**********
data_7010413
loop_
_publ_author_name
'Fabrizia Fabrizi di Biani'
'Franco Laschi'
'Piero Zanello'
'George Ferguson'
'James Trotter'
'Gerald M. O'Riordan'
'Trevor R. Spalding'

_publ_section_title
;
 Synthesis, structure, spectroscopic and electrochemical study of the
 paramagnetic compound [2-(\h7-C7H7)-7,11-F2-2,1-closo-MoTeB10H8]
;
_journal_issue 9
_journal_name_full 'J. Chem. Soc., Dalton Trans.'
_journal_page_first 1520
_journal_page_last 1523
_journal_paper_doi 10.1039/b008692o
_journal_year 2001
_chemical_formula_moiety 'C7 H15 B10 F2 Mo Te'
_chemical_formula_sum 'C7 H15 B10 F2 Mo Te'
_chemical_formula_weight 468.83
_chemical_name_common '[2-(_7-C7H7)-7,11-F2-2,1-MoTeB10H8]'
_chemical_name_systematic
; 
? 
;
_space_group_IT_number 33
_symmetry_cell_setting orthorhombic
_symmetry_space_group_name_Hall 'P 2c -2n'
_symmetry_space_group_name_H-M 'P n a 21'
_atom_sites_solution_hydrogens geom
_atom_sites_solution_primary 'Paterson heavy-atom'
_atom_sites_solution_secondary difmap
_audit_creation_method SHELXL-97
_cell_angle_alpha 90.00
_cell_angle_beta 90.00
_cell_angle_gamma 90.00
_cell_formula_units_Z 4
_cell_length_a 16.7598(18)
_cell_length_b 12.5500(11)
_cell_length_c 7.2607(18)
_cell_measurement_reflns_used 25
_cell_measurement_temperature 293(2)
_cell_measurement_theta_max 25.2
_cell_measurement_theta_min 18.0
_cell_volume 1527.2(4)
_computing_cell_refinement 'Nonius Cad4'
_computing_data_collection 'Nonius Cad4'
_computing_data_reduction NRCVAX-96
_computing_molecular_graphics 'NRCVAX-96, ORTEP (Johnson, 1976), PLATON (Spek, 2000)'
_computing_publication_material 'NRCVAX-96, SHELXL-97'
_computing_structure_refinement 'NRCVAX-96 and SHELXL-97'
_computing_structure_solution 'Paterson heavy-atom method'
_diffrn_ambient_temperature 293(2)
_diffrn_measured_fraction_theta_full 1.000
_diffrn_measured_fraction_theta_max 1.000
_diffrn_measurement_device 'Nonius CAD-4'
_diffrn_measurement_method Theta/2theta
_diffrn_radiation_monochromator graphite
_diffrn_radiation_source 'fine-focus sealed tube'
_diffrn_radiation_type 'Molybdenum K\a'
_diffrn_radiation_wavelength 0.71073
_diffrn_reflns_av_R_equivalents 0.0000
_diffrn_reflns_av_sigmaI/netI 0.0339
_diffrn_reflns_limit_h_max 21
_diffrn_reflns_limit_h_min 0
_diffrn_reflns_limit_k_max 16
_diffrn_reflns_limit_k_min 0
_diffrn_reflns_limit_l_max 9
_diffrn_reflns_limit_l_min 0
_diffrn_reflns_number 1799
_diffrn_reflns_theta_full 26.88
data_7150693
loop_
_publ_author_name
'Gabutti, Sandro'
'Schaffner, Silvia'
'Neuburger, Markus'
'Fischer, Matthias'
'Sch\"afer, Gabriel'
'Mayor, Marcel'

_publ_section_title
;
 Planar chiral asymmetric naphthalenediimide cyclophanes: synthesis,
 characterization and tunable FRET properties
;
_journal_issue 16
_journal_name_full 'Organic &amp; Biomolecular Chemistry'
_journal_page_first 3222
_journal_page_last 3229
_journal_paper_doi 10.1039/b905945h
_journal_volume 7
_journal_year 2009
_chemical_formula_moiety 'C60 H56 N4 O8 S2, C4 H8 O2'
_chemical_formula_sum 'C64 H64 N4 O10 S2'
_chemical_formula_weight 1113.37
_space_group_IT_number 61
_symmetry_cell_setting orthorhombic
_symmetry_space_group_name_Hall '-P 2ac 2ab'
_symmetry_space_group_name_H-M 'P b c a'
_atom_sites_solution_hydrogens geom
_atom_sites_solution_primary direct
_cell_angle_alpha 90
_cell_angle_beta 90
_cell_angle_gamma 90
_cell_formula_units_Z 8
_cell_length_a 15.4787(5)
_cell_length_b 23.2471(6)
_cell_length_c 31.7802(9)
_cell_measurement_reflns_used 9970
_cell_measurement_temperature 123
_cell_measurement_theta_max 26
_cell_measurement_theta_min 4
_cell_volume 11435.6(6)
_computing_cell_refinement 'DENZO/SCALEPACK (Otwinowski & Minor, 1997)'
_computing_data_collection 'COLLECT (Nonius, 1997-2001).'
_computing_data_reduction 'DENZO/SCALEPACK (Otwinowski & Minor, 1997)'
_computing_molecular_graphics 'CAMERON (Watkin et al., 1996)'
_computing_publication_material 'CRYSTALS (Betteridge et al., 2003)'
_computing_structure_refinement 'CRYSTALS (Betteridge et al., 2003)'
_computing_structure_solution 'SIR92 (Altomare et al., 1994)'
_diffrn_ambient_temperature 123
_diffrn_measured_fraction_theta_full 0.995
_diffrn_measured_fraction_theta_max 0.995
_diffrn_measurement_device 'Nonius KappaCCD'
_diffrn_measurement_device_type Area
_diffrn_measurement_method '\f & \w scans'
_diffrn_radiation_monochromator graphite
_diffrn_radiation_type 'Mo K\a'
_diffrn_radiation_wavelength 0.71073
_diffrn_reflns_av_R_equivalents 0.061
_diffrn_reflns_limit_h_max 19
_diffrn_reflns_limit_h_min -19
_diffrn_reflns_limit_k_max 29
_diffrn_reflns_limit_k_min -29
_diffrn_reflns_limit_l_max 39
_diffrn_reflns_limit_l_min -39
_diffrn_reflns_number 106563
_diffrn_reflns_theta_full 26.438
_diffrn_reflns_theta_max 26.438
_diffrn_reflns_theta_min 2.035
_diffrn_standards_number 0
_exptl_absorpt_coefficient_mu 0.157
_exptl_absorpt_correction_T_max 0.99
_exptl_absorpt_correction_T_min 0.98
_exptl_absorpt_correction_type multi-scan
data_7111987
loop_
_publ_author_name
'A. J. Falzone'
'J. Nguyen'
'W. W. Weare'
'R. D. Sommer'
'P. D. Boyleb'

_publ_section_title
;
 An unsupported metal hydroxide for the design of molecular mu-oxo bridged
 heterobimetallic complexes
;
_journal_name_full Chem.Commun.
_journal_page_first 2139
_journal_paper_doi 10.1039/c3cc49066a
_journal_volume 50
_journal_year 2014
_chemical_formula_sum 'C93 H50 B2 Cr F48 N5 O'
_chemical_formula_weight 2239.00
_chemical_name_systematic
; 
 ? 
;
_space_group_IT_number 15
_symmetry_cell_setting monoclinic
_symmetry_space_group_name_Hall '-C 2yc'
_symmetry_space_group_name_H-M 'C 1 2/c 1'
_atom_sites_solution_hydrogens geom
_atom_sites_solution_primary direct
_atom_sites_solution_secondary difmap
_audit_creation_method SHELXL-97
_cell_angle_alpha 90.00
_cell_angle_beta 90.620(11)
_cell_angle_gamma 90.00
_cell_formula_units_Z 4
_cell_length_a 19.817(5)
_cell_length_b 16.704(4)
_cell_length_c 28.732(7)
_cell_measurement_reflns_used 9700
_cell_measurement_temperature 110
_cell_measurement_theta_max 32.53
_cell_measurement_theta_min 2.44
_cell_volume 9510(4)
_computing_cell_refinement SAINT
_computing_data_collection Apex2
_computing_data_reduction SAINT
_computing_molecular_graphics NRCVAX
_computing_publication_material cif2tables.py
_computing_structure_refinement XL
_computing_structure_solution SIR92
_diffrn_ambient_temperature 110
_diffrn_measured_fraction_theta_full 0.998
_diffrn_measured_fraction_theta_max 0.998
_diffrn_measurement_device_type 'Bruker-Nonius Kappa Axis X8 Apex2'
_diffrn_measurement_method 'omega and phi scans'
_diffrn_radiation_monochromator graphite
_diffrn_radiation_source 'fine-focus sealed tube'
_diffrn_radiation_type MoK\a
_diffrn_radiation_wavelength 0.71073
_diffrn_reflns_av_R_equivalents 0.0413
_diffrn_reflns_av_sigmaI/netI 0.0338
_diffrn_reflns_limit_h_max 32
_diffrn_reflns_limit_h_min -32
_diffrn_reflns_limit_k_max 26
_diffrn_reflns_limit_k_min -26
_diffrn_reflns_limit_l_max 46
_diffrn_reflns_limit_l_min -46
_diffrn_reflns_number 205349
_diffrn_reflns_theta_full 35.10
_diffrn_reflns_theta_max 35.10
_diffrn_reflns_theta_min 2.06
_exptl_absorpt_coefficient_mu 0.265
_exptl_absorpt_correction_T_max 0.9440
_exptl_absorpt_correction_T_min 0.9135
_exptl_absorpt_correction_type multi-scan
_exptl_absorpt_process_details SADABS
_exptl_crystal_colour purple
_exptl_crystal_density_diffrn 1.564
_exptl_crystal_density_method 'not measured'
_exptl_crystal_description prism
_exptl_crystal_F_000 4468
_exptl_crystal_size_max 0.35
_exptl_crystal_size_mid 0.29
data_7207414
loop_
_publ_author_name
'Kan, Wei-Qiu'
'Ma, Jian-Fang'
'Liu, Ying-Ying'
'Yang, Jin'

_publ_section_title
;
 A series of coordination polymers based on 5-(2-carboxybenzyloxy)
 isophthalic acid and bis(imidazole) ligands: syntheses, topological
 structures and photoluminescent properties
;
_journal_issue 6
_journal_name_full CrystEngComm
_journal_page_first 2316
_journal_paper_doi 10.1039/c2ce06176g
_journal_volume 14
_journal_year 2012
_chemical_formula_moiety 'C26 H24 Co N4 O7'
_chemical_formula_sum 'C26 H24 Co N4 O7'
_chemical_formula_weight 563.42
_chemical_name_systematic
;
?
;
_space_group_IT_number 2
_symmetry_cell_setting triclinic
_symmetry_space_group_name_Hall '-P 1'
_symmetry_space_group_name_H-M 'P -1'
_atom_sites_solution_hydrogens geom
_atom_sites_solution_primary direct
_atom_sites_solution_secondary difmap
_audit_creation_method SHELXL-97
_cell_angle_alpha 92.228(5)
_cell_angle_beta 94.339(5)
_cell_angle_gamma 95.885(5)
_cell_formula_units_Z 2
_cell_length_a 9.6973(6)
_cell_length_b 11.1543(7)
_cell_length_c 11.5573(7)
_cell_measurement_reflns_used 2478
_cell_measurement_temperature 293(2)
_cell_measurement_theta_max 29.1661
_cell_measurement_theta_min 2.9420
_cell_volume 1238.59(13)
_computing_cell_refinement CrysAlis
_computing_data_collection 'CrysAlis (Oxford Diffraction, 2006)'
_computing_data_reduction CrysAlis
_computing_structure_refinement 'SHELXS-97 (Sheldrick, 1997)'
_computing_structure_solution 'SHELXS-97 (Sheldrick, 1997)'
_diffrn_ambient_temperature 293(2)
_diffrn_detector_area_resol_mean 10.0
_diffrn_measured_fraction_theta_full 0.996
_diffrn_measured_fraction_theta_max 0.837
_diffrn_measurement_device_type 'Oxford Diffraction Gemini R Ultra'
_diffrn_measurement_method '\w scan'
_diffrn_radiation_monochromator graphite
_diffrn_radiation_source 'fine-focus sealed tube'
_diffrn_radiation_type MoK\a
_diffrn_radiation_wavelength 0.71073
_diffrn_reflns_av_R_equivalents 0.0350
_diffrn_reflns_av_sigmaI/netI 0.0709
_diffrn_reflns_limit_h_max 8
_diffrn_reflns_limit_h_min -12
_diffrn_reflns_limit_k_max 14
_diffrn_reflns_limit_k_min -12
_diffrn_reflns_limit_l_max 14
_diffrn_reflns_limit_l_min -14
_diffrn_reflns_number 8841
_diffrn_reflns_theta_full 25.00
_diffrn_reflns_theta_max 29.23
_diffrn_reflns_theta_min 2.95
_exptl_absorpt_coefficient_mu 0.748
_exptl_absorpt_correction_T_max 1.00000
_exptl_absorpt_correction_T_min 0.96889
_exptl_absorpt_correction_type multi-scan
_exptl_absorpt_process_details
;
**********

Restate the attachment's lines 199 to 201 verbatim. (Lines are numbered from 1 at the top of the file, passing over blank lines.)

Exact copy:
_computing_structure_refinement XL
_computing_structure_solution SIR92
_diffrn_ambient_temperature 110